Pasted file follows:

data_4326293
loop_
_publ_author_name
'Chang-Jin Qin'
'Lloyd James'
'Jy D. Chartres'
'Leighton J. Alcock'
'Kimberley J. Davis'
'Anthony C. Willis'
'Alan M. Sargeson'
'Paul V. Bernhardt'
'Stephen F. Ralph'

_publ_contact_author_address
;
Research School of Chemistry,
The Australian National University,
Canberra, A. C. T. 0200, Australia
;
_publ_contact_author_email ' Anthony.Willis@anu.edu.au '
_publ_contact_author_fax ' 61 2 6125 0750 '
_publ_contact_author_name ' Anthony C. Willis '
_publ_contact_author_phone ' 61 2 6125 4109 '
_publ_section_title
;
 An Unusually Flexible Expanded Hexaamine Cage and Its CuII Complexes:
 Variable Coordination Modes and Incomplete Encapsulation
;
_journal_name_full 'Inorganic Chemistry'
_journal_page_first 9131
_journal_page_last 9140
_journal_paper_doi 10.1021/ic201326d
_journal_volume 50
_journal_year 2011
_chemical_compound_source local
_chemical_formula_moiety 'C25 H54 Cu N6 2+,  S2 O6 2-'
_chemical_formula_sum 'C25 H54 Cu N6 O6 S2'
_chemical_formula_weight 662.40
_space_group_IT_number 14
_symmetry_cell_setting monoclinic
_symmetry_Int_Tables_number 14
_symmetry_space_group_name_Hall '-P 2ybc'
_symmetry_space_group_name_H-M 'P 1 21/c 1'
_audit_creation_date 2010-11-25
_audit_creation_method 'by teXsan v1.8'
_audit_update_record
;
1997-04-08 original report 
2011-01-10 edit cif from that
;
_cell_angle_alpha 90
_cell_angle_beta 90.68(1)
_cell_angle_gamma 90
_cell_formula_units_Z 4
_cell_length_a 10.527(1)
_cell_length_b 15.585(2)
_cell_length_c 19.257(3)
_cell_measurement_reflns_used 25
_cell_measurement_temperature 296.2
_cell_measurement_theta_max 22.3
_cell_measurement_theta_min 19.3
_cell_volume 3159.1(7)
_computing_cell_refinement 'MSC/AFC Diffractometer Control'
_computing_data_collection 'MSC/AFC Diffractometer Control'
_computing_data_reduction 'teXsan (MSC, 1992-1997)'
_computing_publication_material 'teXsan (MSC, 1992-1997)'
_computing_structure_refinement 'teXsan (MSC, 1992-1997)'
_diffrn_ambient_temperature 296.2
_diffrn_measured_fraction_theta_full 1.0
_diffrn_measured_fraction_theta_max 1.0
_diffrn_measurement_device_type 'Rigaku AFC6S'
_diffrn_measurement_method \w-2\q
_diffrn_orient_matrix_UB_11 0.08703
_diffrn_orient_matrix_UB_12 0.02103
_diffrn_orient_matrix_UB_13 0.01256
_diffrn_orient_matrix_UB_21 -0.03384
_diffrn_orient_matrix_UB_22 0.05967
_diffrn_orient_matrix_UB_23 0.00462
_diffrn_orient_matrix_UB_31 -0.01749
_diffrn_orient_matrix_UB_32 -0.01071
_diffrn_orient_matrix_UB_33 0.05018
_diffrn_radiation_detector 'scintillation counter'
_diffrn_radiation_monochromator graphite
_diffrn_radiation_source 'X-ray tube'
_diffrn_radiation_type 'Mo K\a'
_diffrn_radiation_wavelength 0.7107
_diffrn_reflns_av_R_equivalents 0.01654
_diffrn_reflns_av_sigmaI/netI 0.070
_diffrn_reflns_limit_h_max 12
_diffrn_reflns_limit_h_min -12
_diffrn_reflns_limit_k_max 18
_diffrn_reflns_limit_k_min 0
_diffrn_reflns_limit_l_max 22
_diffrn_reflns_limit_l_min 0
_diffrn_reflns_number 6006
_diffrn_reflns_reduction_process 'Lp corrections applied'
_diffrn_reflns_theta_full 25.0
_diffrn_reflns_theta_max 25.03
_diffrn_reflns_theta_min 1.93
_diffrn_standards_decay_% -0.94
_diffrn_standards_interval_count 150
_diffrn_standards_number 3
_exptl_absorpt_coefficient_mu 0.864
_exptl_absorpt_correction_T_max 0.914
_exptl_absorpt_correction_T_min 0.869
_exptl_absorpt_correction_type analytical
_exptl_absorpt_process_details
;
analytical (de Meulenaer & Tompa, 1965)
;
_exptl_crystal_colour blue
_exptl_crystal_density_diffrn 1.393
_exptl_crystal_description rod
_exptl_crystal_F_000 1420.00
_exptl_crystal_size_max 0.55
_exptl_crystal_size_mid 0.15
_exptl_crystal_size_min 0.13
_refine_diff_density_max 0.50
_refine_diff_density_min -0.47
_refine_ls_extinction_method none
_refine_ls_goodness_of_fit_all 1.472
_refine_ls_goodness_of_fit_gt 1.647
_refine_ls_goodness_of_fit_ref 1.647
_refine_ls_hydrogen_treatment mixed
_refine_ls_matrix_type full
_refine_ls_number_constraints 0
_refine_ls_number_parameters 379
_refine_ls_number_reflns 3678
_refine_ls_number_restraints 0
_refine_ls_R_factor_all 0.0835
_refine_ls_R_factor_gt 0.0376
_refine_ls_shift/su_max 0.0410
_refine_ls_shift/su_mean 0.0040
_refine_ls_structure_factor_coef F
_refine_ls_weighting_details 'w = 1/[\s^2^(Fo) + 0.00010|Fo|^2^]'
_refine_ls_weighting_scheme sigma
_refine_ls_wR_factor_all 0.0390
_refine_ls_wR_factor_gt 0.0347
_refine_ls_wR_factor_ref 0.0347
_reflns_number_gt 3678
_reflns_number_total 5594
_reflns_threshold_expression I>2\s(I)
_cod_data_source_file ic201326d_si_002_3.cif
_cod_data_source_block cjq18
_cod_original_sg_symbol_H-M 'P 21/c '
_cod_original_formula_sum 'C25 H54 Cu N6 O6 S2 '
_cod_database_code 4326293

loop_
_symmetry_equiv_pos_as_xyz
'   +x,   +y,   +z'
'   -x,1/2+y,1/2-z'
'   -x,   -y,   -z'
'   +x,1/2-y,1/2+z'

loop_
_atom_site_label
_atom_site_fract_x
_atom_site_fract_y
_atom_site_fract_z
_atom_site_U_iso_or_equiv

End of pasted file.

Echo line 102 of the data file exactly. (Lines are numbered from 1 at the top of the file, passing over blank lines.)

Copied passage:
_exptl_absorpt_coefficient_mu 0.864